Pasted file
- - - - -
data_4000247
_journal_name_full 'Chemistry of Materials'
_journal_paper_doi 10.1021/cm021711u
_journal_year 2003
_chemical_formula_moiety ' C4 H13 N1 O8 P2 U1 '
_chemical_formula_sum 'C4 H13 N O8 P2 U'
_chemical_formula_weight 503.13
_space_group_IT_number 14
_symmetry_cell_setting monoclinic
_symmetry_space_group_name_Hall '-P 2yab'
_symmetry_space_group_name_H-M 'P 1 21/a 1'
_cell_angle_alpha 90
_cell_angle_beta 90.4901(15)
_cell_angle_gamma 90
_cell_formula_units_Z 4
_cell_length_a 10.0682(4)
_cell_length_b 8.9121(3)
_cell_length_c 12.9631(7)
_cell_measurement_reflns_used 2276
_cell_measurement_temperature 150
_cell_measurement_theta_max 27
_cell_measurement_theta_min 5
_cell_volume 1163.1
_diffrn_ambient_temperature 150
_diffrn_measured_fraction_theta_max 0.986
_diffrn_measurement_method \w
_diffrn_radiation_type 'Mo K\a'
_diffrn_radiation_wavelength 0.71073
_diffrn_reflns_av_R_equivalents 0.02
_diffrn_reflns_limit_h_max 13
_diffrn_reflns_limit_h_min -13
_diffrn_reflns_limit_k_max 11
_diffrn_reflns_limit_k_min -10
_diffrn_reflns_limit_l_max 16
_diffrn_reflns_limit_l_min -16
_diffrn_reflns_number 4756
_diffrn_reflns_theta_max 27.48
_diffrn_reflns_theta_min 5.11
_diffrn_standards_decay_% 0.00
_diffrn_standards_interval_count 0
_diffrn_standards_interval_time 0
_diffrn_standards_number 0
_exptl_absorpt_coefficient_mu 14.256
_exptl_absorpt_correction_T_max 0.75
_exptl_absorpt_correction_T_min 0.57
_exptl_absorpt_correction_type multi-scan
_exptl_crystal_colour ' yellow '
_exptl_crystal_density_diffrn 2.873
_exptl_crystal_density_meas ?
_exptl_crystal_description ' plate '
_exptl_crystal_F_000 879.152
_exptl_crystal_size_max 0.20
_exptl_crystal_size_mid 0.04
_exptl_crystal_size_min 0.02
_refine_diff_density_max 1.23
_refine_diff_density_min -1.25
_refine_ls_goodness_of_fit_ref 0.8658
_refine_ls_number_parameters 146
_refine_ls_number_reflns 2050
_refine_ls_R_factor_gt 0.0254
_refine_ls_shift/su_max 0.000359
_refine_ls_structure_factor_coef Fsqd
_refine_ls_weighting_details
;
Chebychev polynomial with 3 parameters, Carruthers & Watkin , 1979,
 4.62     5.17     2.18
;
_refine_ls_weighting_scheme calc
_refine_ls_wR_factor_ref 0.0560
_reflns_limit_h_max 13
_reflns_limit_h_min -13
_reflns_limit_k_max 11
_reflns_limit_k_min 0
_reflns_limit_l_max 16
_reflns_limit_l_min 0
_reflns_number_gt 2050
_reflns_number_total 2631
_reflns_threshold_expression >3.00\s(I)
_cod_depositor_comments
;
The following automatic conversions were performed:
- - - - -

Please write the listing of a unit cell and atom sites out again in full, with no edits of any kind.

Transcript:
data_4000247
_journal_name_full 'Chemistry of Materials'
_journal_paper_doi 10.1021/cm021711u
_journal_year 2003
_chemical_formula_moiety ' C4 H13 N1 O8 P2 U1 '
_chemical_formula_sum 'C4 H13 N O8 P2 U'
_chemical_formula_weight 503.13
_space_group_IT_number 14
_symmetry_cell_setting monoclinic
_symmetry_space_group_name_Hall '-P 2yab'
_symmetry_space_group_name_H-M 'P 1 21/a 1'
_cell_angle_alpha 90
_cell_angle_beta 90.4901(15)
_cell_angle_gamma 90
_cell_formula_units_Z 4
_cell_length_a 10.0682(4)
_cell_length_b 8.9121(3)
_cell_length_c 12.9631(7)
_cell_measurement_reflns_used 2276
_cell_measurement_temperature 150
_cell_measurement_theta_max 27
_cell_measurement_theta_min 5
_cell_volume 1163.1
_diffrn_ambient_temperature 150
_diffrn_measured_fraction_theta_max 0.986
_diffrn_measurement_method \w
_diffrn_radiation_type 'Mo K\a'
_diffrn_radiation_wavelength 0.71073
_diffrn_reflns_av_R_equivalents 0.02
_diffrn_reflns_limit_h_max 13
_diffrn_reflns_limit_h_min -13
_diffrn_reflns_limit_k_max 11
_diffrn_reflns_limit_k_min -10
_diffrn_reflns_limit_l_max 16
_diffrn_reflns_limit_l_min -16
_diffrn_reflns_number 4756
_diffrn_reflns_theta_max 27.48
_diffrn_reflns_theta_min 5.11
_diffrn_standards_decay_% 0.00
_diffrn_standards_interval_count 0
_diffrn_standards_interval_time 0
_diffrn_standards_number 0
_exptl_absorpt_coefficient_mu 14.256
_exptl_absorpt_correction_T_max 0.75
_exptl_absorpt_correction_T_min 0.57
_exptl_absorpt_correction_type multi-scan
_exptl_crystal_colour ' yellow '
_exptl_crystal_density_diffrn 2.873
_exptl_crystal_density_meas ?
_exptl_crystal_description ' plate '
_exptl_crystal_F_000 879.152
_exptl_crystal_size_max 0.20
_exptl_crystal_size_mid 0.04
_exptl_crystal_size_min 0.02
_refine_diff_density_max 1.23
_refine_diff_density_min -1.25
_refine_ls_goodness_of_fit_ref 0.8658
_refine_ls_number_parameters 146
_refine_ls_number_reflns 2050
_refine_ls_R_factor_gt 0.0254
_refine_ls_shift/su_max 0.000359
_refine_ls_structure_factor_coef Fsqd
_refine_ls_weighting_details
;
Chebychev polynomial with 3 parameters, Carruthers & Watkin , 1979,
 4.62     5.17     2.18
;
_refine_ls_weighting_scheme calc
_refine_ls_wR_factor_ref 0.0560
_reflns_limit_h_max 13
_reflns_limit_h_min -13
_reflns_limit_k_max 11
_reflns_limit_k_min 0
_reflns_limit_l_max 16
_reflns_limit_l_min 0
_reflns_number_gt 2050
_reflns_number_total 2631
_reflns_threshold_expression >3.00\s(I)
_cod_depositor_comments
;
The following automatic conversions were performed: